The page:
We Are Both Right

Best Of: Money Saving Tips You Can Live With

Thinking outside the box for ways to save money in your family? Try these tips. © Svilen Milev/stock.xchng

So by now we all know that if we’re looking to trim our family budget we should cut out $4 lattes and become devotees of extreme couponing.

But how can you save money when 1. you don’t buy lattes and 2. you don’t quite have the extra 40 hours a week required to hunt down fifteen pallets of Diet Coke? For some cost-saving tips that you can live with, and which might actually make a difference to your family budget, read on:

A Penny Here, A Penny There

  • Think twice about that single portion of chicken cutlet and roasted corn from dinner last night. Before tossing it because it’s not enough to stretch for the next family meal, bring it to work for lunch (and save $5) or dice it up for the baby.
  • While we’re talking food, skip the $4.99 12-pack of snack-sized animal crackers that you usually buy to pack with your child’s lunch and divvy up a regular size box of cookies into sandwich bags for grab-and-go convenience.

Now We’re Making Progress

  • If you’ve already done away with spending $60 at the movies and decided that Netflix was more economical, you can do even better than that. Drop the monthly subscription and check out the free DVDs at your town’s library. Same goes with downloading books for your e-reader — most libraries now offer e-book downloads direct from their web sites. While you’re at it, set up a “book” exchange with your friends and swap books you already paid to download.
  • Say what you will about home hair coloring, but when you can snag a box of quality color (using a coupon of course) for $5, why spend $50 (or more) at a salon? Just keep it simple and stick to your natural color, and it’s really tough to mess up.

Big-Time Savings

  • Want to save a bundle (or at least 10%) on car insurance? Check your state’s Department of Motor Vehicles web site to see if they offer an online safe driver course. The last time I took a course like that (pre-kids), it involved sitting in delirious boredom for six hours in a conference room with strangers. I haven’t been able to justify wasting a Saturday like that again since becoming a mom and I’ve been missing out on some hefty savings because of it. But when I read about the web-based course recently, I discovered that the state where I live gives you the same credit for point reduction and a good driver discount on insurance whether you take the course online or in person. It only costs about $30 and I love that I can log on from home whenever I have time (which for me is after the kids have gone to sleep) and take a few days to complete it. The best part? Next time my policy renews, I will have a little more money to spend having fun with the kids on a Saturday.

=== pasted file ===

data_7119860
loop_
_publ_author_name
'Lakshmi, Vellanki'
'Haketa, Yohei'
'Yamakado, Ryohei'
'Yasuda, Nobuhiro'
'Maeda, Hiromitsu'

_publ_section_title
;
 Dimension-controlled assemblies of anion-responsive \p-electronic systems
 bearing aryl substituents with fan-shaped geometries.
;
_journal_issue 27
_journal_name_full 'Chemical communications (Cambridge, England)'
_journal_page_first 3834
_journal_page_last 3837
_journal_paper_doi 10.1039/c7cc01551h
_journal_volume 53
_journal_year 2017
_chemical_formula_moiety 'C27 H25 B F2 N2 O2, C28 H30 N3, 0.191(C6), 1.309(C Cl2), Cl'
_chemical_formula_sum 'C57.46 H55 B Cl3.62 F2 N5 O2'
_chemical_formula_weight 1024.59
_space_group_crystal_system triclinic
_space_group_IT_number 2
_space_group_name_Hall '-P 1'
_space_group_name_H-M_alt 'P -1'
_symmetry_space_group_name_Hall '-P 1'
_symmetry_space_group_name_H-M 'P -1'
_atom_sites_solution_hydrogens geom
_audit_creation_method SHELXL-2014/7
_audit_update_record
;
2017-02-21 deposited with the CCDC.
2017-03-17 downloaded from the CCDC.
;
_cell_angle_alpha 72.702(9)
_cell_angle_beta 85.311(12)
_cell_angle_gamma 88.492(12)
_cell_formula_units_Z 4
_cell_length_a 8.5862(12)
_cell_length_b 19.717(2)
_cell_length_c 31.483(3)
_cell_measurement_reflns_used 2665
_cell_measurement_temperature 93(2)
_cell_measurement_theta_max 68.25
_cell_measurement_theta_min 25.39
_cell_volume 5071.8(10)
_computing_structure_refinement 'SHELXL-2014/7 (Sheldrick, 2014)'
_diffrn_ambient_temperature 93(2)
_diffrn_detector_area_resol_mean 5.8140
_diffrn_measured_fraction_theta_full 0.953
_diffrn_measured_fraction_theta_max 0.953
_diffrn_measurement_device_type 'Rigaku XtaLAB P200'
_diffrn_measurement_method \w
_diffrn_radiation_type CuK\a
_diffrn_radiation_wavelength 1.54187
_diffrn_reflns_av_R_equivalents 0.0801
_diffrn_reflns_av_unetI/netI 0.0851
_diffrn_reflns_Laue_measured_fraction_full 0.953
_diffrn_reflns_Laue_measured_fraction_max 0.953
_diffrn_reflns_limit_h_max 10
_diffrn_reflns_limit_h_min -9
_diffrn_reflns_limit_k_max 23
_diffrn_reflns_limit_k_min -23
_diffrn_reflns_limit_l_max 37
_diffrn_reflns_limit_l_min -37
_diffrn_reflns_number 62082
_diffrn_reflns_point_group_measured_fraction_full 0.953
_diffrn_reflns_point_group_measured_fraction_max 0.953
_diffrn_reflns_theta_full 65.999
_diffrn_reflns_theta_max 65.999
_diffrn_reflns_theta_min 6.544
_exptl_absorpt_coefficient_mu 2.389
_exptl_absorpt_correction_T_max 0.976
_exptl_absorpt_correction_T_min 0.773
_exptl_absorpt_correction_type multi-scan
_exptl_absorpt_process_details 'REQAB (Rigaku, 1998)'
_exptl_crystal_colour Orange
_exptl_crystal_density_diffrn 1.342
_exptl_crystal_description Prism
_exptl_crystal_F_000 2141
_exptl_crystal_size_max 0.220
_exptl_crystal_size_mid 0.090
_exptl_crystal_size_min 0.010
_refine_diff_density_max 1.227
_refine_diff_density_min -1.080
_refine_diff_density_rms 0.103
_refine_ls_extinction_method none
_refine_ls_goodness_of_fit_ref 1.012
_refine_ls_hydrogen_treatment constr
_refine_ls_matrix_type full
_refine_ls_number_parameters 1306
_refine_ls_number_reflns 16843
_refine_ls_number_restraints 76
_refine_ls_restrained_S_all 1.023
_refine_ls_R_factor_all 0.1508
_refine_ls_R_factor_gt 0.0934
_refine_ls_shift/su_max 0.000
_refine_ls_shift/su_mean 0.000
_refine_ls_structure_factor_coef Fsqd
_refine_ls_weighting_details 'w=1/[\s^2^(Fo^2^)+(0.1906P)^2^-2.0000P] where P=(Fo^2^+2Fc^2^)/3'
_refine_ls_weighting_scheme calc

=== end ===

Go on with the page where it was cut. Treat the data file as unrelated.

Spend to Save

  • Sounds like an oxymoron right? But there are a quite a few websites out there — Ebates and Upromise to name just two — that will give you money back any time you make a purchase. In the case of Ebates you’ll get a “big fat check” every few months; with Upromise, the money is deposited into a savings account or directly into your child’s 529 plan for future educational plans. Over the course of a decade, Amanda has socked away over $4,000 using Upromise, doing nothing more than shopping (through links at the site and with the Upromise MasterCard) — shopping she would have done anyway.

We would love to hear your tips and how you get creative with saving in your family. Join us on Facebook and Twitter as we swap more ideas with readers.

The Jury’s Out On Grocery Delivery Service

I had a hot date on Friday night.

With the grocery delivery guy. He came into my kitchen with his ball cap and brown uniform, carrying 15 bags attached by two carabiners. I was boiling over with excitement.

In one fell swoop, the bags landed on my counter at my request and he asked, “Will that be all?”